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Teaching methods

Helping students to learn

  • A synthesis of current research indicates that what happens in the classroom is the main school-system factor contributing to improved learning outcomes for diverse students (Quality Teaching for Diverse Students in Schooling: Best Evidence Synthesis, 2003). The ways teachers design activities, give feedback to students, and organise instruction can create positive peer cultures and learning communities. Teachers who provide feedback to students, giving them frequent information about how well they have understood and performed the current learning activity and how they might achieve their next learning step, are giving them real, practical help that will have positive results. Students can be given feedback on their achievement of intended outcomes in the context of the key area of learning sport studies, for which learning experiences are suggested in this book.
  • Effective teachers also set specific, appropriate, and challenging goals for their students. Students who are involved in setting these learning goals and who then receive feedback while working towards them are more committed to achieving the goals and do, in fact, achieve better results. Innovation is also important. Teachers who consistently review their practices and try out new models, methods, and processes are likely to improve the quality of learning for their students.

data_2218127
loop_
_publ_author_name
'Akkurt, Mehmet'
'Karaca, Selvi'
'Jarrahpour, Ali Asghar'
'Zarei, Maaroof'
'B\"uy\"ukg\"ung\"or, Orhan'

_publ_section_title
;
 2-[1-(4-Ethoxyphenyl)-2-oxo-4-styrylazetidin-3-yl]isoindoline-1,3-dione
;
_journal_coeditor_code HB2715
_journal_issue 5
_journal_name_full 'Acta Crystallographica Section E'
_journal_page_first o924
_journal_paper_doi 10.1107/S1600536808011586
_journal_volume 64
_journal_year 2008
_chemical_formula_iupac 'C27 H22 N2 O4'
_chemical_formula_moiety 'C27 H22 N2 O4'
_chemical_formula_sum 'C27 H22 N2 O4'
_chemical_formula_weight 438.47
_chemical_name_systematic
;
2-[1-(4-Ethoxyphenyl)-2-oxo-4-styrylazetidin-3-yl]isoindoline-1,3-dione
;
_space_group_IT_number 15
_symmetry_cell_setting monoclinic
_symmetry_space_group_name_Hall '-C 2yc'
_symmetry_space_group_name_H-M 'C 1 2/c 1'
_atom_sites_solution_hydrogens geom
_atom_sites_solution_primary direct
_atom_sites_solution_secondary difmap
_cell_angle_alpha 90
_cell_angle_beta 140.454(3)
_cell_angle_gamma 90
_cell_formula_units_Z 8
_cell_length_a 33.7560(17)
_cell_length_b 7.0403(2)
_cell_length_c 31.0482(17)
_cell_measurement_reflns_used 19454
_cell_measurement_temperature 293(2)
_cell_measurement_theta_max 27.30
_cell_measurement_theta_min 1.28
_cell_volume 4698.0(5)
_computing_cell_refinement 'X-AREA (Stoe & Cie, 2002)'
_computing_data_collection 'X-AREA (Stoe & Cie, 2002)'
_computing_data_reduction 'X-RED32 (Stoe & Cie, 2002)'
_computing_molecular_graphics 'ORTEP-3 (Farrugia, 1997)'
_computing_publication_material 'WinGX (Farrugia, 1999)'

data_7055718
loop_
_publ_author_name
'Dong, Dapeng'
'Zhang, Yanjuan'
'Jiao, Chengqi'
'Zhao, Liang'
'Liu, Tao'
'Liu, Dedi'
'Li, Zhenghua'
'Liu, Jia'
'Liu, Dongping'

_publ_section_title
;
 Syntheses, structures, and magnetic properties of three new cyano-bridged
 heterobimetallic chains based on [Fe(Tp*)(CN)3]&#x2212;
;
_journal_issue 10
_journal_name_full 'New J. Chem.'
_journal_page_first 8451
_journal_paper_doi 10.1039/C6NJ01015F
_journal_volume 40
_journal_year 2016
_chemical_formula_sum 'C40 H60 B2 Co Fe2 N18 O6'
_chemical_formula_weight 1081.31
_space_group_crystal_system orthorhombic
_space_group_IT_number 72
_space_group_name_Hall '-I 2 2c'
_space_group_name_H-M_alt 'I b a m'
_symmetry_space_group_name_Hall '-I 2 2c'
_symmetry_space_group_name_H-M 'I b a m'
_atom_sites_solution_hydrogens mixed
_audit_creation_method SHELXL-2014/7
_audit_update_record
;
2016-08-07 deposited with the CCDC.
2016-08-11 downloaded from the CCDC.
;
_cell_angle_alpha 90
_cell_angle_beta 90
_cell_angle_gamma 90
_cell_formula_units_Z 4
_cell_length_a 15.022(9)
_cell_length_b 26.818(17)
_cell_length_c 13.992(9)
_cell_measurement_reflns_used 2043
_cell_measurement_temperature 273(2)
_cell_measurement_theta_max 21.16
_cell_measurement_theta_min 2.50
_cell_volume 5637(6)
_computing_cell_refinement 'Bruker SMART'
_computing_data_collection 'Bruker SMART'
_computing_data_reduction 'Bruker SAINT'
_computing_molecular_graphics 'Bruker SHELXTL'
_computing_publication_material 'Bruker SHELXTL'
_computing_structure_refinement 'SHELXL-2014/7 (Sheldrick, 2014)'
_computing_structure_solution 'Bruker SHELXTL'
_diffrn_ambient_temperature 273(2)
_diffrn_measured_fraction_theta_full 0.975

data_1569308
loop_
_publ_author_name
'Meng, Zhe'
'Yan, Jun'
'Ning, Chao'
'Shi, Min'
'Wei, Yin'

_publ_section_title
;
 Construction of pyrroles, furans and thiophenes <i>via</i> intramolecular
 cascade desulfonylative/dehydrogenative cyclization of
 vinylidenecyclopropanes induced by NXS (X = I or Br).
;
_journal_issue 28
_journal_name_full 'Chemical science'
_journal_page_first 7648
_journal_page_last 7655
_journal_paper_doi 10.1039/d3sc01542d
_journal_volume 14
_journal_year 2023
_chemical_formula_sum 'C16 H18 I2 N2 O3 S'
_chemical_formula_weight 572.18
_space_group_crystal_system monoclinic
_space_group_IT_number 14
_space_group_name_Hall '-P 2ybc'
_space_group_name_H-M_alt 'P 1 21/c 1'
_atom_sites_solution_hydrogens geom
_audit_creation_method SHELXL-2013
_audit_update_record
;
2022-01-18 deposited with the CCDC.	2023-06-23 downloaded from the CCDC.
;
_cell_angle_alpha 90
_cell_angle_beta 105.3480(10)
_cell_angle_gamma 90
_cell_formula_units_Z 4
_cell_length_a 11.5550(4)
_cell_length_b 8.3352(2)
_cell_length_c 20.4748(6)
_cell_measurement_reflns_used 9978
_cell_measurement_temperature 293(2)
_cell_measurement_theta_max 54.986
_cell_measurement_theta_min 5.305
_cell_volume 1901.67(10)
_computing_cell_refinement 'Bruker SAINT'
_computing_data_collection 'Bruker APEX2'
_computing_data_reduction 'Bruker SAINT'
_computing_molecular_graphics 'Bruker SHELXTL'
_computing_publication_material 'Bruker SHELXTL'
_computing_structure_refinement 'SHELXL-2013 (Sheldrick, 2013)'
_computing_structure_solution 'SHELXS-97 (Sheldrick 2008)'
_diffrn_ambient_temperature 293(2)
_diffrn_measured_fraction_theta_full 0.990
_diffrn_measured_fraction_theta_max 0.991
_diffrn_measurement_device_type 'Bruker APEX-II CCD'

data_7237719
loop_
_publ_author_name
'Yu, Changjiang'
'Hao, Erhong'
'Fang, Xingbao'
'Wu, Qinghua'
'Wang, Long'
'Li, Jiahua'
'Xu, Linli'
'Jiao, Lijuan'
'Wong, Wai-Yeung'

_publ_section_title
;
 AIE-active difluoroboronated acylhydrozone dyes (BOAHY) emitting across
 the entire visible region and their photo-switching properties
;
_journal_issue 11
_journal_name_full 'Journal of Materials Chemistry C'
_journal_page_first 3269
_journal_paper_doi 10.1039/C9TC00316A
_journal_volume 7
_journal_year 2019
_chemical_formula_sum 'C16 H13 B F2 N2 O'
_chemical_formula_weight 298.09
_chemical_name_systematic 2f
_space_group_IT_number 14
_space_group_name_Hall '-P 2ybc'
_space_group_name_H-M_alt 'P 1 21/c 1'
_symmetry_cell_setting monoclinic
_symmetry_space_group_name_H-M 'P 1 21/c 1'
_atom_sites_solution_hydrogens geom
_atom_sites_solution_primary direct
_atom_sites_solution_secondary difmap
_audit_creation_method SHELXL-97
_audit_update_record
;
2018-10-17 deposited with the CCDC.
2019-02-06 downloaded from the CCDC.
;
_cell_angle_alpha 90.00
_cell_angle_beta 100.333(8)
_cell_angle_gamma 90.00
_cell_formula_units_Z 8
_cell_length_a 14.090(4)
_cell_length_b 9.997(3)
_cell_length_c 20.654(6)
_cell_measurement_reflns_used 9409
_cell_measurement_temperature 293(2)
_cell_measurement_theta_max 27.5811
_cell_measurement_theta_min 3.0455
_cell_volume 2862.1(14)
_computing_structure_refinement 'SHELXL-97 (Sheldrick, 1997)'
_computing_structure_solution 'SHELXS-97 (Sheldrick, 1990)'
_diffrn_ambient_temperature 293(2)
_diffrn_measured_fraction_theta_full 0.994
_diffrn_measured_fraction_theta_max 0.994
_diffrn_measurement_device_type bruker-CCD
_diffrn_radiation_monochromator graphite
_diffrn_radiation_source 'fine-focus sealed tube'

Olympism: Attitudes and Values in Physical Education, page 10

Through te ao kori learning experiences, it's important for teachers to:

  • show appreciation and acknowledgement of students' prior learning and knowledge;
  • assist students in making links in their learning with other curriculum areas;
  • affirm appropriate behaviour, individual effort, and culturally appropriate activities that follow tikanga (see Tikanga Guidelines).

Teachers are also encouraged to investigate and use a range of teaching models, methods, and processes (available under Planning Considerations)


Tuakana/teina refers to the relationship between an older (tuakana) person and a younger (teina) person and is specific to teaching and learning in the Māori context. Within teaching and learning contexts, this can take a variety of forms:

  • Peer to peer – teina teaches teina, tuakana teaches tuakana.
  • Younger to older – the teina has some skills in an area that the tuakana does not and is able to teach the tuakana.
  • Older to younger – the tuakana has the knowledge and content to pass on to the teina.
  • Able to less able – the learner may not be as able in an area, and someone more skilled can teach what is required.